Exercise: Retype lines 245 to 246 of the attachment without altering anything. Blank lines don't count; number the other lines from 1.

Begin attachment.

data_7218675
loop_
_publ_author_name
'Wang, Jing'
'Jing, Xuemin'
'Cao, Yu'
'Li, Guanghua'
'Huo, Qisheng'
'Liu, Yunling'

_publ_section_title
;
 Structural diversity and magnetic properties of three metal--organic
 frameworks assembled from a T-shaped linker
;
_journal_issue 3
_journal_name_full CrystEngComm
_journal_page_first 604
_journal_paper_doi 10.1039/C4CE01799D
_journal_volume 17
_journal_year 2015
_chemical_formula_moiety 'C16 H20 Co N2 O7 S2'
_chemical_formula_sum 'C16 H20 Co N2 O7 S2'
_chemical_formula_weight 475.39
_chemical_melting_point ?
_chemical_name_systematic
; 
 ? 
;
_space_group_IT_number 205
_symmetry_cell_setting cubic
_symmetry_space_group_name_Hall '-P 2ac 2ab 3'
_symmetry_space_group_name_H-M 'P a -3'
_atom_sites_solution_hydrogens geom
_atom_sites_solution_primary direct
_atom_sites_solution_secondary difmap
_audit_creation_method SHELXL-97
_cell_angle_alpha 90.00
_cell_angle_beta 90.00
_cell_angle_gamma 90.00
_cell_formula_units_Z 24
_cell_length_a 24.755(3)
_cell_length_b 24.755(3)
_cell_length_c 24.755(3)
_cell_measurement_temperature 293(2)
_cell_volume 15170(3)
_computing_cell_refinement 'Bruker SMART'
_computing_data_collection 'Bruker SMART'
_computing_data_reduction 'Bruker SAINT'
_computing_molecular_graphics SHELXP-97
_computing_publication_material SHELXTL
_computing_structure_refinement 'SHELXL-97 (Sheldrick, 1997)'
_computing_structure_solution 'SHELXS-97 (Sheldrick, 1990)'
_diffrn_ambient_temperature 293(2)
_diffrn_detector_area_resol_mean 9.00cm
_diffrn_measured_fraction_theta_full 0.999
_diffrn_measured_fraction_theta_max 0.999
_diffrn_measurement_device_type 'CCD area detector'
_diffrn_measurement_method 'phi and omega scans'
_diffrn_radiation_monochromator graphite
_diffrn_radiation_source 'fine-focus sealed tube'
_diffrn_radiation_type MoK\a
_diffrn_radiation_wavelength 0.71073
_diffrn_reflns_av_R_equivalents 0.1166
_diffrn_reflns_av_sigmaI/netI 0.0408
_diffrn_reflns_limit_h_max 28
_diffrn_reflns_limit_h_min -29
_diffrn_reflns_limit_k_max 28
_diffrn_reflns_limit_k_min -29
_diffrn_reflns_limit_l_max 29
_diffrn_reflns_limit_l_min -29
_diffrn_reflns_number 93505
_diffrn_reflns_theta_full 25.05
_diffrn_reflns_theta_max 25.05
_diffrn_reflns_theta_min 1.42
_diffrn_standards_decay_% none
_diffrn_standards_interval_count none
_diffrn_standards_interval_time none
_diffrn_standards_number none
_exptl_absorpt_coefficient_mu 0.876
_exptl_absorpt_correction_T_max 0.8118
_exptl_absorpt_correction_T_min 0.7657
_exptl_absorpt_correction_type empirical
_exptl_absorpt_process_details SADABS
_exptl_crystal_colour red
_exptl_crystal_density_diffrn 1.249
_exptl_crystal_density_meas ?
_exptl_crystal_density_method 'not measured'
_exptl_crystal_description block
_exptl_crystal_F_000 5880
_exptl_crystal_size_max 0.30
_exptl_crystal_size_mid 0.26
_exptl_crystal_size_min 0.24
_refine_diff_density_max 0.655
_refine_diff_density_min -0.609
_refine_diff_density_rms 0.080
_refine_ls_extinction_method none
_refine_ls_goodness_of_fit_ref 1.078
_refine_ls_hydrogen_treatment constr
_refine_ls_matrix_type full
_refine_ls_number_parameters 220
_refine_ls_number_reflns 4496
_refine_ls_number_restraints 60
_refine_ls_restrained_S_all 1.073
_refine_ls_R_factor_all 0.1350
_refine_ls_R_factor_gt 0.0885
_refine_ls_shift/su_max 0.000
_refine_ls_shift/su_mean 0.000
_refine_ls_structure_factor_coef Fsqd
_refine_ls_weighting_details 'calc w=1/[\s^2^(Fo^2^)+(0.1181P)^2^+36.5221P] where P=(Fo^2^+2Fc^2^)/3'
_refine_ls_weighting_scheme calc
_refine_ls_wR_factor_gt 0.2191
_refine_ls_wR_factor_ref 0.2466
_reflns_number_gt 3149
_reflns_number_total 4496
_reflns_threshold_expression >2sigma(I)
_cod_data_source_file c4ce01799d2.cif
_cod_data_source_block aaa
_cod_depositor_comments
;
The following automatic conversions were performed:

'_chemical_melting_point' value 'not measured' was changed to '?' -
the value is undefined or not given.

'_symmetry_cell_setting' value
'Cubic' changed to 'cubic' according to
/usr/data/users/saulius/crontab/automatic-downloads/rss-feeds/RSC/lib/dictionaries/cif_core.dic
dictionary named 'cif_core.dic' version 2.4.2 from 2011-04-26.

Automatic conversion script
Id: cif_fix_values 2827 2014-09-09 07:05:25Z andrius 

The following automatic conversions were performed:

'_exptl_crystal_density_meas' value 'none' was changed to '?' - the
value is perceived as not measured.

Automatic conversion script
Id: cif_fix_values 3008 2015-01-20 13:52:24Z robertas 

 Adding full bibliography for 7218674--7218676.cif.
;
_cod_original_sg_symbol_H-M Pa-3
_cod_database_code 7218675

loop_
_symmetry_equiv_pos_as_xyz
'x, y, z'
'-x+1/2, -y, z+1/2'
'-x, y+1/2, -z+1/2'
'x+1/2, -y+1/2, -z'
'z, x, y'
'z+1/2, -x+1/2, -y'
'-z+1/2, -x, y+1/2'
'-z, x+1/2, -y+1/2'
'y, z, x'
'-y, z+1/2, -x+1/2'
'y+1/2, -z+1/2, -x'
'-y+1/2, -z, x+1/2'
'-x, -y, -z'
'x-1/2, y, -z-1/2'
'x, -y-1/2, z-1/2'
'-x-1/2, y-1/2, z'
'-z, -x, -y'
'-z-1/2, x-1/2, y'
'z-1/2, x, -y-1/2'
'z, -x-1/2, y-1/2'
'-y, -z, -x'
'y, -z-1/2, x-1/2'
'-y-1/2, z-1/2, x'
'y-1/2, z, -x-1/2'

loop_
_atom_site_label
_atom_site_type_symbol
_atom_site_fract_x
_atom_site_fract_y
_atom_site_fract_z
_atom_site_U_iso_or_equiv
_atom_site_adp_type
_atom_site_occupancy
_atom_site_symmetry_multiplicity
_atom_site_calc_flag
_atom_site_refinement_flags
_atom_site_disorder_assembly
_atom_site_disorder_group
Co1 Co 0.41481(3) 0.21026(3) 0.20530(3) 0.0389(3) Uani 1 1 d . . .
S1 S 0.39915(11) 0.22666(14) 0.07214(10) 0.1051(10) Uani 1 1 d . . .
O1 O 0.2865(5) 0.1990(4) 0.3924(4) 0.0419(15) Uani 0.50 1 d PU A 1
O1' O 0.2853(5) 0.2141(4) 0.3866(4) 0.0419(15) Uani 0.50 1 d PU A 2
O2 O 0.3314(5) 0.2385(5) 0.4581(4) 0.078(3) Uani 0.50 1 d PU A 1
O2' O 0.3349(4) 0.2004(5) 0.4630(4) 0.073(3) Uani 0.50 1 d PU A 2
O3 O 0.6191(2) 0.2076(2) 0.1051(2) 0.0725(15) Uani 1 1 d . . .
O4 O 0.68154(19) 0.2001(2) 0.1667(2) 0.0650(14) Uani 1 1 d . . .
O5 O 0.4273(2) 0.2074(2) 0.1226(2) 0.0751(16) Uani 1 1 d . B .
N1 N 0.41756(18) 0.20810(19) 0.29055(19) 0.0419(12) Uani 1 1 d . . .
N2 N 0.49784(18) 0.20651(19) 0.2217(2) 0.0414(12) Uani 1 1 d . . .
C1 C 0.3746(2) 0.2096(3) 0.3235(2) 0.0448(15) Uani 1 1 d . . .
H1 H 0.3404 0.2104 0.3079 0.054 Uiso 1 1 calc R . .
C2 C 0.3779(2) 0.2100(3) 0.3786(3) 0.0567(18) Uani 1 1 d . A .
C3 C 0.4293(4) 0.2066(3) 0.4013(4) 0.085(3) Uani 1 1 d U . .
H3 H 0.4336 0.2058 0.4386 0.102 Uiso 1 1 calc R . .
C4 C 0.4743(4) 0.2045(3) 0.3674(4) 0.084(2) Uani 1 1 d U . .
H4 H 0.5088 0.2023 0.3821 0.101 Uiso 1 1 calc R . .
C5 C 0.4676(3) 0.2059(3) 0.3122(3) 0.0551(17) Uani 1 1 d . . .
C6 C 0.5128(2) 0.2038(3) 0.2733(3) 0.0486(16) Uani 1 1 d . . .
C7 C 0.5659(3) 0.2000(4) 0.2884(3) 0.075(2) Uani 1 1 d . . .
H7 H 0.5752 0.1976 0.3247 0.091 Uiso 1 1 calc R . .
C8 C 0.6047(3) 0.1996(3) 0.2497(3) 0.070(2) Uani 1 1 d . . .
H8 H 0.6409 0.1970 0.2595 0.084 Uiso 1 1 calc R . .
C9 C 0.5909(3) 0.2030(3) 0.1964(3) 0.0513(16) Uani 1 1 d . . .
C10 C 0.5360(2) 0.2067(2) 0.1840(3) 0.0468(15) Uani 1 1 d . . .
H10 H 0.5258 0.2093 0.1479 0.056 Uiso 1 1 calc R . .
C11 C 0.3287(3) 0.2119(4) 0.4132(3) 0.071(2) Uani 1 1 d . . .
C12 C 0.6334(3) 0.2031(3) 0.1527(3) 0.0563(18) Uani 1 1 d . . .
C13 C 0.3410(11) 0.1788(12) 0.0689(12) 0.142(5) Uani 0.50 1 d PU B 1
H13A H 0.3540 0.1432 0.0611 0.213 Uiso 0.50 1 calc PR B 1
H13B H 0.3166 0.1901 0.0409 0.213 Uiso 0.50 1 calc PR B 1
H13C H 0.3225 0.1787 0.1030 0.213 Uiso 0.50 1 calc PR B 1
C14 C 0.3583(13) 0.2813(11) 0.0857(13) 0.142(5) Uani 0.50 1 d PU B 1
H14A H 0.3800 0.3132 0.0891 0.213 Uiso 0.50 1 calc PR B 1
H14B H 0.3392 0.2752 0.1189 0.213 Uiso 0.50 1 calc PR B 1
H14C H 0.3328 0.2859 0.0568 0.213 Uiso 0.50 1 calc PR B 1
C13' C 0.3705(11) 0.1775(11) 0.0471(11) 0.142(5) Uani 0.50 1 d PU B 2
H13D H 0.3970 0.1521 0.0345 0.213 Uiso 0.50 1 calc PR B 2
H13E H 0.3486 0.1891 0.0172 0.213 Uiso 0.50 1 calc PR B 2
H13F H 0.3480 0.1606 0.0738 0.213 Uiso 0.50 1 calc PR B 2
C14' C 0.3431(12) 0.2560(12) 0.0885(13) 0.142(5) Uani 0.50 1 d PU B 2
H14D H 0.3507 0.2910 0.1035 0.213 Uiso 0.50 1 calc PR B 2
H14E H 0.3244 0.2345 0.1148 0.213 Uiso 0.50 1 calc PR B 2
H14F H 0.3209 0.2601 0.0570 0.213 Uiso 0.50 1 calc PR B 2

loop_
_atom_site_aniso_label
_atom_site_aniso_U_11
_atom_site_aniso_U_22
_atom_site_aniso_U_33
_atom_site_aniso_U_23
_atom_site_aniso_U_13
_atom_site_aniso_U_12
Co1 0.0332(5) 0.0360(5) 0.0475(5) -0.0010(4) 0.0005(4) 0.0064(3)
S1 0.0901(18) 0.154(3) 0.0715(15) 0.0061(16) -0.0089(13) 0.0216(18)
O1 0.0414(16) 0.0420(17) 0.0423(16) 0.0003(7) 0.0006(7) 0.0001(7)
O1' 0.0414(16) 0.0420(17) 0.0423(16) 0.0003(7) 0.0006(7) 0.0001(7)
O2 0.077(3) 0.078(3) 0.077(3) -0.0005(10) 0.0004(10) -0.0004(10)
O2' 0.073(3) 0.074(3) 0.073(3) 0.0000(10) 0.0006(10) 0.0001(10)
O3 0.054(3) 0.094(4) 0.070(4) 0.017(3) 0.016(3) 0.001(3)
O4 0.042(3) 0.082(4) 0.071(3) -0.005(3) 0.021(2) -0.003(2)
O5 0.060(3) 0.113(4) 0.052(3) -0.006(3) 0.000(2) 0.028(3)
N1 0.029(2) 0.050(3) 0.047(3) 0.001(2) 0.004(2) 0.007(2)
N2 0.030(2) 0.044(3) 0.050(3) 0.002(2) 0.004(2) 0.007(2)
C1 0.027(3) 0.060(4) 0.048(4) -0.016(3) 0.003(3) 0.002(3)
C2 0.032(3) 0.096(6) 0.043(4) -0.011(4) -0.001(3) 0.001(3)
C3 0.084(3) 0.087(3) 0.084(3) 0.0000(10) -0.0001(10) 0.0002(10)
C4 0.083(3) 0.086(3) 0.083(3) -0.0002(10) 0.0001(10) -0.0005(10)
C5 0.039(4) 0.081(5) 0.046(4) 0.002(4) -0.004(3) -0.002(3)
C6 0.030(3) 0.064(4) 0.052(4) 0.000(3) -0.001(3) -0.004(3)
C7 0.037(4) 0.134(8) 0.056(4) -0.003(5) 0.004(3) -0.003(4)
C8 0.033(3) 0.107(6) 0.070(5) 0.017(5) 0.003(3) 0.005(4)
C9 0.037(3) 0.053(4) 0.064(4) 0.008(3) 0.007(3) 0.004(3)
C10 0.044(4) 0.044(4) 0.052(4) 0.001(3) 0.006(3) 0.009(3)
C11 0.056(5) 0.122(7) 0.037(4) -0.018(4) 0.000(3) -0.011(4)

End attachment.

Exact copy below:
C4 0.083(3) 0.086(3) 0.083(3) -0.0002(10) 0.0001(10) -0.0005(10)
C5 0.039(4) 0.081(5) 0.046(4) 0.002(4) -0.004(3) -0.002(3)